Baron Soulsby of Swaffham Prior
(23 June 1926 – 08 May 2017)

Baron Soulsby of Swaffham Prior (Lord Soulsby) was born on June 23rd 1926. He came from a farming family deeply embedded in the rural culture of the Eden valley located between the Pennines to the east and the Lake District to the west. Like many of his colleagues and friends in the veterinary profession, those rural roots provided the foundation for his calling to become a veterinary surgeon.

His younger brother Willan notes that “[Lawson] showed an early appetite for learning and a determination to succeed” when, encouraged by his family, he enrolled in the Queen Elizabeth Grammar School in Penrith. He made the seven mile journey by bicycle daily and in all weathers in addition to the morning and evening farm chores expected of him and his brothers. After graduating from the Grammar School, he was accepted by the University of Edinburgh’s Royal (Dick) School of Veterinary Studies from which he graduated as a Member of the Royal College of Veterinary Surgeons (MRCVS) in 1948.

After a short stint in private practice he began a long and fruitful career in academia with the award of a PhD from the University of Edinburgh in 1952 for his thesis “A Study of the Serological Response to Helminths in Domestic Animals.” Lectureships at the Universities of Bristol and Cambridge were followed by an invitation, in 1964, to become Professor of Parasitology and chairman of the department of Pathobiology at the University of Pennsylvania’s School of Veterinary Medicine. It was at Penn that Lawson Soulsby began to make his mark in the area that was then known as “One Medicine”, inspiring colleagues and students to view animal and human medicine as one continuous health-related tapestry. He actively and enthusiastically promoted collaborative research and education between Penn’s medical and veterinary schools.

In 1979, he was invited to return to the University of Cambridge as Professor of Animal Pathology followed by his appointment as Dean of the School of Veterinary Medicine. He retired from the University in 1993.

In 1990, Lawson was invited to become the first veterinary surgeon to be elevated to the peerage in the House of Lords as Baron Soulsby of Swaffham Prior. In this new position of influence in Parliament, he successfully parlayed his veterinary background and experience into making important contributions in the realm of public policy. He became a highly respected voice as a member of numerous expert and advisory committees, in particular the House of Lords Select Committee on Science and Technology. In 2002 he chaired the sub-committee on Fighting Infection which successfully predicted many of our current concerns about antimicrobial resistance.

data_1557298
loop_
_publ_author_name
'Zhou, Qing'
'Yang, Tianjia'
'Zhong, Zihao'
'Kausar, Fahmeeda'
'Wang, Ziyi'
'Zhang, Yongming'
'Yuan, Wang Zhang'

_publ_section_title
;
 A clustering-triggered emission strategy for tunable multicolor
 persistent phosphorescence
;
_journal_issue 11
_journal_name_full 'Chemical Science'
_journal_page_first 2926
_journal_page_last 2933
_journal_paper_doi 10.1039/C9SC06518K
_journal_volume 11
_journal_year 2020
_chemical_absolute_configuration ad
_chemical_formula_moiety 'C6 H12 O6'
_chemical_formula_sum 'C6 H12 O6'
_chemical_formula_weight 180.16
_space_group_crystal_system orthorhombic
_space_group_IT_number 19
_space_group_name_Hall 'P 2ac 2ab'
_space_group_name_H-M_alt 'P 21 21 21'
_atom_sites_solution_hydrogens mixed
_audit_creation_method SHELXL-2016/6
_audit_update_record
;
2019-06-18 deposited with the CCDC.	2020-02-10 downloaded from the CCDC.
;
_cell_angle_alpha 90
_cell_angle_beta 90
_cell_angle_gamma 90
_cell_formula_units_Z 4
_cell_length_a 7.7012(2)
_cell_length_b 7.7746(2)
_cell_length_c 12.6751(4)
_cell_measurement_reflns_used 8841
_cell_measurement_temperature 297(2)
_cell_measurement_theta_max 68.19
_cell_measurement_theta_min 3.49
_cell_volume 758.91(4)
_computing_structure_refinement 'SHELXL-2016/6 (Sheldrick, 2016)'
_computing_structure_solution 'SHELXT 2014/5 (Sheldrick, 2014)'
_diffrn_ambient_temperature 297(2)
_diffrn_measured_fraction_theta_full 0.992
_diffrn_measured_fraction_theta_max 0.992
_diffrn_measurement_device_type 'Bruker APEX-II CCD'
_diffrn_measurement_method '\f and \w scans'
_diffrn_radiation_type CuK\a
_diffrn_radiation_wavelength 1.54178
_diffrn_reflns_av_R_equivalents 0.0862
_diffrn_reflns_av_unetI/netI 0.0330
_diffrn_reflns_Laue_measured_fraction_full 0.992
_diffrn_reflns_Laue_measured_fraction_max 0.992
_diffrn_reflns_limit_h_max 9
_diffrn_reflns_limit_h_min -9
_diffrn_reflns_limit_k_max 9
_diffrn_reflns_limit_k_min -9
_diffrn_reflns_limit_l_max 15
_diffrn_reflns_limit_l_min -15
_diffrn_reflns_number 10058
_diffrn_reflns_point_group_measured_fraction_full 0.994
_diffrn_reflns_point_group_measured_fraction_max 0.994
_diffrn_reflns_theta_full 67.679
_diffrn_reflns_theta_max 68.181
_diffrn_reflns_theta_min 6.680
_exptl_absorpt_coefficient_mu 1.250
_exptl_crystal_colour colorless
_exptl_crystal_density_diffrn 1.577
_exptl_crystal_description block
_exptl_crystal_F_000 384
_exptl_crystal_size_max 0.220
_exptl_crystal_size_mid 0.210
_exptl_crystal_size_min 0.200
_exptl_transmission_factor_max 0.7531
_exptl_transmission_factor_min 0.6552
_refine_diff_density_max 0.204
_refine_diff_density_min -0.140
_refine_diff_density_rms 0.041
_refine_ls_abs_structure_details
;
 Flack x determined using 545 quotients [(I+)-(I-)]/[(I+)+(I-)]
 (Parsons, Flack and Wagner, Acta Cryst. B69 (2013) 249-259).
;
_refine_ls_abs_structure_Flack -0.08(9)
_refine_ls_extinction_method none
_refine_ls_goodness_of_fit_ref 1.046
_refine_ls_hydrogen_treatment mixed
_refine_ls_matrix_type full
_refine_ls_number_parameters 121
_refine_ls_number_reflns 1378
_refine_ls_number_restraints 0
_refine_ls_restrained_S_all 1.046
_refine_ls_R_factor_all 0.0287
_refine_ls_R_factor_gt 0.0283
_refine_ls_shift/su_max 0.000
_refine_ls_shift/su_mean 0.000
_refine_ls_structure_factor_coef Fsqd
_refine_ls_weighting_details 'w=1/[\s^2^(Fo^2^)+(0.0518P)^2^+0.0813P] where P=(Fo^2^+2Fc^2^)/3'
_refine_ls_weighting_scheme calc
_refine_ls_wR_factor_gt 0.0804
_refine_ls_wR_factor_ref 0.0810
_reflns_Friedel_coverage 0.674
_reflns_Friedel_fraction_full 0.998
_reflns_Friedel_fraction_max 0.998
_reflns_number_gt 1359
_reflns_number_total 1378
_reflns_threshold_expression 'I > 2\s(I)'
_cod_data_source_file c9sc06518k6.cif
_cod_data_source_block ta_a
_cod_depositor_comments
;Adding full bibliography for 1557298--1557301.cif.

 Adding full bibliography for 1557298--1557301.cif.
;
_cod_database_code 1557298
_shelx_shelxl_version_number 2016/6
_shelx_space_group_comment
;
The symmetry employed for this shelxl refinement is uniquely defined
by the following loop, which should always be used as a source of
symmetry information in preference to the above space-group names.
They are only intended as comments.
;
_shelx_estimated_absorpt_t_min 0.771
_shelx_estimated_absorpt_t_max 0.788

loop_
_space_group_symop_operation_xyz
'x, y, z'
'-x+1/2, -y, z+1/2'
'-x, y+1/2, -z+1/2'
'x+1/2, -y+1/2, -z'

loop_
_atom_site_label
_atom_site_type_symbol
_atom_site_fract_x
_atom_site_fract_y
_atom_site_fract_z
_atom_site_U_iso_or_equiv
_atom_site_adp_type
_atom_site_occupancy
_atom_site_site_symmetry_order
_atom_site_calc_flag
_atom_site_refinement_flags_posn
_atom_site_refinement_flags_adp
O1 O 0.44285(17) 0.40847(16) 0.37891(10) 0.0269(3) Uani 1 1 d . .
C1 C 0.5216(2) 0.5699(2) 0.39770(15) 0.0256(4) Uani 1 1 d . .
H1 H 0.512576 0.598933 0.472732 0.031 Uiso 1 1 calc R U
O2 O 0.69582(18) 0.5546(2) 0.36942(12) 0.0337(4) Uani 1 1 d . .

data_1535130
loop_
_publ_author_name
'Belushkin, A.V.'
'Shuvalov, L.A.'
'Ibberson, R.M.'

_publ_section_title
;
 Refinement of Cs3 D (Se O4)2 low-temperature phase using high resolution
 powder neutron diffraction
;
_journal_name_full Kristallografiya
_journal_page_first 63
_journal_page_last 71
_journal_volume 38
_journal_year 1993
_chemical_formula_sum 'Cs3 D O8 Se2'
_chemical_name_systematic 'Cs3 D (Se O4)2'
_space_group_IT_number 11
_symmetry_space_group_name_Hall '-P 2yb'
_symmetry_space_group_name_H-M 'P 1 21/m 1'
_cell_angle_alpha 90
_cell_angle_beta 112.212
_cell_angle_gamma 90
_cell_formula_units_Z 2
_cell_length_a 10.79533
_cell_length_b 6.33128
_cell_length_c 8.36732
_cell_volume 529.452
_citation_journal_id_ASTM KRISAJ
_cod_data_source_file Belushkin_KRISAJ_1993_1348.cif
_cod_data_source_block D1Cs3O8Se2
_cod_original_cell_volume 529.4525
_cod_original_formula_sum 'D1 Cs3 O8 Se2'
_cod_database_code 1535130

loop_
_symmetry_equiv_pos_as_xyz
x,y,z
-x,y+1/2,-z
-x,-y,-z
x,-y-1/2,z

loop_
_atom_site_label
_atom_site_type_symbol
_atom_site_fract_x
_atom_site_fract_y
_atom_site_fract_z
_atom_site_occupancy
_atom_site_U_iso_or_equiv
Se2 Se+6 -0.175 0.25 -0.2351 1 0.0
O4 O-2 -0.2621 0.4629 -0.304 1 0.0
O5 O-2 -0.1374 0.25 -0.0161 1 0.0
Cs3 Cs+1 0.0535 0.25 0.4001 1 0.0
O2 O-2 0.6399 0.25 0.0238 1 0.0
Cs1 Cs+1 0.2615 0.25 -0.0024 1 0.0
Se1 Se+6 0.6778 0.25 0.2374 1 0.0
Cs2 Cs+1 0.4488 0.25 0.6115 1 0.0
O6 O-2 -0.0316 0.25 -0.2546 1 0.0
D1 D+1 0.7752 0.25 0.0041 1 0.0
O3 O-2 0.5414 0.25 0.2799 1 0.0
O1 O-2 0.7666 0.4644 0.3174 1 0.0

During his lifetime, Lord Soulsby received numerous honours, prizes and awards including honorary fellowships of a wide array of medical and veterinary societies and honorary degrees from eight universities in Britain, Spain, the USA, Grenada and Sri Lanka. Uniquely, he is the only individual to have served as President of both the Royal College of Veterinary Surgeons (RCVS; 1984-85) and the Royal Society of Medicine (RSM; 1998-2000), the first non-medically qualified president of the latter.

In 1996, he was elected an Honorary Fellow of the RSM, one of a distinguished group of fellows which has a maximum of 100 members at any one time. Other notable RSM Honorary Fellows have included Charles Darwin, Louis Pasteur, Edward Jenner and Sigmund Freud.

In 2015 he was awarded the Queen’s Medal by the RCVS for his “outstanding lifetime contribution” to bridging the worlds of medical and veterinary science. This is the most prestigious honour of the RCVS and he was only its second recipient. At the award ceremony, Professor Stuart Reid, then President of the RCVS, said: “He has given an outstanding service to the profession, to veterinary science and to animal welfare and has enhanced the reputation of the profession immeasurably”.

Lord Soulsby’s courage and resilience were qualities greatly admired by all, including family, colleagues and friends especially when remembering his determination to “continue with life as usual” following a near-fatal illness that resulted in the loss of a leg by amputation. During that and other difficult times in his life, those of us who knew him well never saw him indulge in self-pity. Rather, we saw someone who was always determined to succeed by overcoming whatever limitations life’s circumstances had thrown in his way.

Lord Soulsby died in May 2017 at the age of 90. However, his lifetime contributions to “One Health” internationally have left an important legacy to both veterinary and human medicine and it is fitting that his colleagues, friends and family have joined together to honour him, and that legacy, in establishing the Soulsby Foundation.

 

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